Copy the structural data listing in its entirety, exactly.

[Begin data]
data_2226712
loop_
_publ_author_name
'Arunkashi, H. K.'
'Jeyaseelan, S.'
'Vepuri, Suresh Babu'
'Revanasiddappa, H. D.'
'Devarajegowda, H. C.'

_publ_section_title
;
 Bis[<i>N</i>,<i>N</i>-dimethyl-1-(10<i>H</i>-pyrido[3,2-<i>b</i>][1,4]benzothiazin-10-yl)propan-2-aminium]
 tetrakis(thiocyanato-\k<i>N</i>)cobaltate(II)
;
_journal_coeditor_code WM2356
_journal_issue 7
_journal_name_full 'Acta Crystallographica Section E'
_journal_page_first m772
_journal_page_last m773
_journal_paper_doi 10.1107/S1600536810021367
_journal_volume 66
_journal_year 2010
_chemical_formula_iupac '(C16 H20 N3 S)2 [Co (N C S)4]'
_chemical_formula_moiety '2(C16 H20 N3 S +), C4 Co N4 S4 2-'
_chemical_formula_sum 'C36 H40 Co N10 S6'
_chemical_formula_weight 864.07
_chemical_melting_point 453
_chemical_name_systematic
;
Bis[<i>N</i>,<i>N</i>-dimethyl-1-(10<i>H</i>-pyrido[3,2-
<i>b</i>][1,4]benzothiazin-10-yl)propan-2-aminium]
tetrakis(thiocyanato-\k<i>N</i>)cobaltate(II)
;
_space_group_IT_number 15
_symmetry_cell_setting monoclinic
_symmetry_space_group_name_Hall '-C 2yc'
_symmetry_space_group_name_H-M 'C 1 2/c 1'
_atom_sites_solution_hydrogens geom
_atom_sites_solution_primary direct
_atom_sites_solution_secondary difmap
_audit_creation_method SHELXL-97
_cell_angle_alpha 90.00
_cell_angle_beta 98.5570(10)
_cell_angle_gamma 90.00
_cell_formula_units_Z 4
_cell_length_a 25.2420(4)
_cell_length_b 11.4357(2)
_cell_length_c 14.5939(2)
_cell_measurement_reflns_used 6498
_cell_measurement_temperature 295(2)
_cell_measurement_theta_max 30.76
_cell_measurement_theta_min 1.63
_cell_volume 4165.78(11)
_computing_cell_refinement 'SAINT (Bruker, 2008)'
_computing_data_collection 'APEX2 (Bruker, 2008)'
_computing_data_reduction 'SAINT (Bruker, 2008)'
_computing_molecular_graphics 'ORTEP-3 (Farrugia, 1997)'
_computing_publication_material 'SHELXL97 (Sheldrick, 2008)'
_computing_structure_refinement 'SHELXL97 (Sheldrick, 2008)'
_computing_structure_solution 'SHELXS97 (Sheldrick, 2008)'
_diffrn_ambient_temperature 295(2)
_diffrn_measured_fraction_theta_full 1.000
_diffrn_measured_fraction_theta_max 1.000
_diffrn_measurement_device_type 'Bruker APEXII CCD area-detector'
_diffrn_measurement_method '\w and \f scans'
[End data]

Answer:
data_2226712
loop_
_publ_author_name
'Arunkashi, H. K.'
'Jeyaseelan, S.'
'Vepuri, Suresh Babu'
'Revanasiddappa, H. D.'
'Devarajegowda, H. C.'

_publ_section_title
;
 Bis[<i>N</i>,<i>N</i>-dimethyl-1-(10<i>H</i>-pyrido[3,2-<i>b</i>][1,4]benzothiazin-10-yl)propan-2-aminium]
 tetrakis(thiocyanato-\k<i>N</i>)cobaltate(II)
;
_journal_coeditor_code WM2356
_journal_issue 7
_journal_name_full 'Acta Crystallographica Section E'
_journal_page_first m772
_journal_page_last m773
_journal_paper_doi 10.1107/S1600536810021367
_journal_volume 66
_journal_year 2010
_chemical_formula_iupac '(C16 H20 N3 S)2 [Co (N C S)4]'
_chemical_formula_moiety '2(C16 H20 N3 S +), C4 Co N4 S4 2-'
_chemical_formula_sum 'C36 H40 Co N10 S6'
_chemical_formula_weight 864.07
_chemical_melting_point 453
_chemical_name_systematic
;
Bis[<i>N</i>,<i>N</i>-dimethyl-1-(10<i>H</i>-pyrido[3,2-
<i>b</i>][1,4]benzothiazin-10-yl)propan-2-aminium]
tetrakis(thiocyanato-\k<i>N</i>)cobaltate(II)
;
_space_group_IT_number 15
_symmetry_cell_setting monoclinic
_symmetry_space_group_name_Hall '-C 2yc'
_symmetry_space_group_name_H-M 'C 1 2/c 1'
_atom_sites_solution_hydrogens geom
_atom_sites_solution_primary direct
_atom_sites_solution_secondary difmap
_audit_creation_method SHELXL-97
_cell_angle_alpha 90.00
_cell_angle_beta 98.5570(10)
_cell_angle_gamma 90.00
_cell_formula_units_Z 4
_cell_length_a 25.2420(4)
_cell_length_b 11.4357(2)
_cell_length_c 14.5939(2)
_cell_measurement_reflns_used 6498
_cell_measurement_temperature 295(2)
_cell_measurement_theta_max 30.76
_cell_measurement_theta_min 1.63
_cell_volume 4165.78(11)
_computing_cell_refinement 'SAINT (Bruker, 2008)'
_computing_data_collection 'APEX2 (Bruker, 2008)'
_computing_data_reduction 'SAINT (Bruker, 2008)'
_computing_molecular_graphics 'ORTEP-3 (Farrugia, 1997)'
_computing_publication_material 'SHELXL97 (Sheldrick, 2008)'
_computing_structure_refinement 'SHELXL97 (Sheldrick, 2008)'
_computing_structure_solution 'SHELXS97 (Sheldrick, 2008)'
_diffrn_ambient_temperature 295(2)
_diffrn_measured_fraction_theta_full 1.000
_diffrn_measured_fraction_theta_max 1.000
_diffrn_measurement_device_type 'Bruker APEXII CCD area-detector'
_diffrn_measurement_method '\w and \f scans'